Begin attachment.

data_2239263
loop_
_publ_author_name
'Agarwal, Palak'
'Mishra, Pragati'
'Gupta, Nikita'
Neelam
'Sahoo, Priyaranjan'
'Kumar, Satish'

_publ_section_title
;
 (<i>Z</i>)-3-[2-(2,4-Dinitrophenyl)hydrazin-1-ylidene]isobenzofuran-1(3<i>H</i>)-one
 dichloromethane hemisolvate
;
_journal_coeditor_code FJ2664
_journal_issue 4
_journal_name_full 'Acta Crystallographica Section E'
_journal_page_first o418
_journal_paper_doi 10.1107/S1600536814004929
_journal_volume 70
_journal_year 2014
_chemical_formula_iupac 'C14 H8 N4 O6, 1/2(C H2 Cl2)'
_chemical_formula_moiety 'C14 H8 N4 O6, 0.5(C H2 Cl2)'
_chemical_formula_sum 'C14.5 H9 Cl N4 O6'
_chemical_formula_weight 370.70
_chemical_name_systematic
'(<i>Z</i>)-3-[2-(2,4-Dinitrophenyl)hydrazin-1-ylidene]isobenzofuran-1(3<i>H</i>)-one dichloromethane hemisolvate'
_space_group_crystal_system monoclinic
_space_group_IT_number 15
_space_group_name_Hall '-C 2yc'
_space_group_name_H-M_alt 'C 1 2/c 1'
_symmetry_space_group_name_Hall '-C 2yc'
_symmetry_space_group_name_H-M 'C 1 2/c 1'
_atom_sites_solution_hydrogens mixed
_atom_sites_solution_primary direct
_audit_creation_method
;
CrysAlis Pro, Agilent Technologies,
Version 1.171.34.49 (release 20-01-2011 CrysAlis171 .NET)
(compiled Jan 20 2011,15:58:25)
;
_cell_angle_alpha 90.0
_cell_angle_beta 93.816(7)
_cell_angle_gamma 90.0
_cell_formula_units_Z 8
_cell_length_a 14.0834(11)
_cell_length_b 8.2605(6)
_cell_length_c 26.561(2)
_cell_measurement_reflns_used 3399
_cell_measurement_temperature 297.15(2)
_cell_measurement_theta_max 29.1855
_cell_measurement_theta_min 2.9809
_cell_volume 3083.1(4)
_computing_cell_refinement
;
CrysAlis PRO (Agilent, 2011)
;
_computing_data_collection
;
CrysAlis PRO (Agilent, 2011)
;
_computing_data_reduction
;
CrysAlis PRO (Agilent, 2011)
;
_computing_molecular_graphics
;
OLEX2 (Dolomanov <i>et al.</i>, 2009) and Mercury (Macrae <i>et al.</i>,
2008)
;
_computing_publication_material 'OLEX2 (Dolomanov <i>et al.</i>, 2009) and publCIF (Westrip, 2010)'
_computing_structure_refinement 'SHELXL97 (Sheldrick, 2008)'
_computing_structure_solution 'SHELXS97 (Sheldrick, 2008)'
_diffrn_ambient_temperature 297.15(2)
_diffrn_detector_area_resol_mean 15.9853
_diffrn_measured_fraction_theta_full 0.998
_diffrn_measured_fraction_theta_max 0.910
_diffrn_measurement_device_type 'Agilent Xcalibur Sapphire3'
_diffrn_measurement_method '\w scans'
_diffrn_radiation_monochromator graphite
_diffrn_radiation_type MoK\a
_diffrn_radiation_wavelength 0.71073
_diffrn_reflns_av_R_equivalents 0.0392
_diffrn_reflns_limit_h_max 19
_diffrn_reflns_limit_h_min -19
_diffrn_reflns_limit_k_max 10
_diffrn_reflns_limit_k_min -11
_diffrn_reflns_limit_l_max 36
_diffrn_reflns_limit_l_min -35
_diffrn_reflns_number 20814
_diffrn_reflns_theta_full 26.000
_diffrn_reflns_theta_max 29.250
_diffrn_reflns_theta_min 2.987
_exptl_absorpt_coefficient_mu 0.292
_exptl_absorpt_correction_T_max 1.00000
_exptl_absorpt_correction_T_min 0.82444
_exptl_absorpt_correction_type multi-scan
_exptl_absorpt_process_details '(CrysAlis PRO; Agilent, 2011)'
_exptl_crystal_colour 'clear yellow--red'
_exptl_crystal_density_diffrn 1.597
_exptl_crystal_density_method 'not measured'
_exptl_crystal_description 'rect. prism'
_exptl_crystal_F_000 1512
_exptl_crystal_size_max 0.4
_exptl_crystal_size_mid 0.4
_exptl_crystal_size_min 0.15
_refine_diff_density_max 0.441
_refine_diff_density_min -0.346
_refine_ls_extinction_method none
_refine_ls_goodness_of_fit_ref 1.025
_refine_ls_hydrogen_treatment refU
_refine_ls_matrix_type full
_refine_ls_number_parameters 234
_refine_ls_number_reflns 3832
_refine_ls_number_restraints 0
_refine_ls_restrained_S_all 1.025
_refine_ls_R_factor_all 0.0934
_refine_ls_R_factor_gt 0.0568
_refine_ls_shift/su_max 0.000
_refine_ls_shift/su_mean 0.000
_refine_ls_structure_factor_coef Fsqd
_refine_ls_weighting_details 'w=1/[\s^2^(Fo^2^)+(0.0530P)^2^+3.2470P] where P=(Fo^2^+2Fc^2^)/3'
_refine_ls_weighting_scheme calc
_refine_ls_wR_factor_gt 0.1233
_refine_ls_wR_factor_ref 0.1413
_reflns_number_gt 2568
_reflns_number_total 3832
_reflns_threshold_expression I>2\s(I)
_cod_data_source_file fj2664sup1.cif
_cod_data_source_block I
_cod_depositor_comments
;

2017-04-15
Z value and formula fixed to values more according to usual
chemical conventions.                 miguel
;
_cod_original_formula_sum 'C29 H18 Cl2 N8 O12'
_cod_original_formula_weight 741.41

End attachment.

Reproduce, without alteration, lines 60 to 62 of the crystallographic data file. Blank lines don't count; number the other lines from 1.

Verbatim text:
CrysAlis PRO (Agilent, 2011)
;
_computing_data_reduction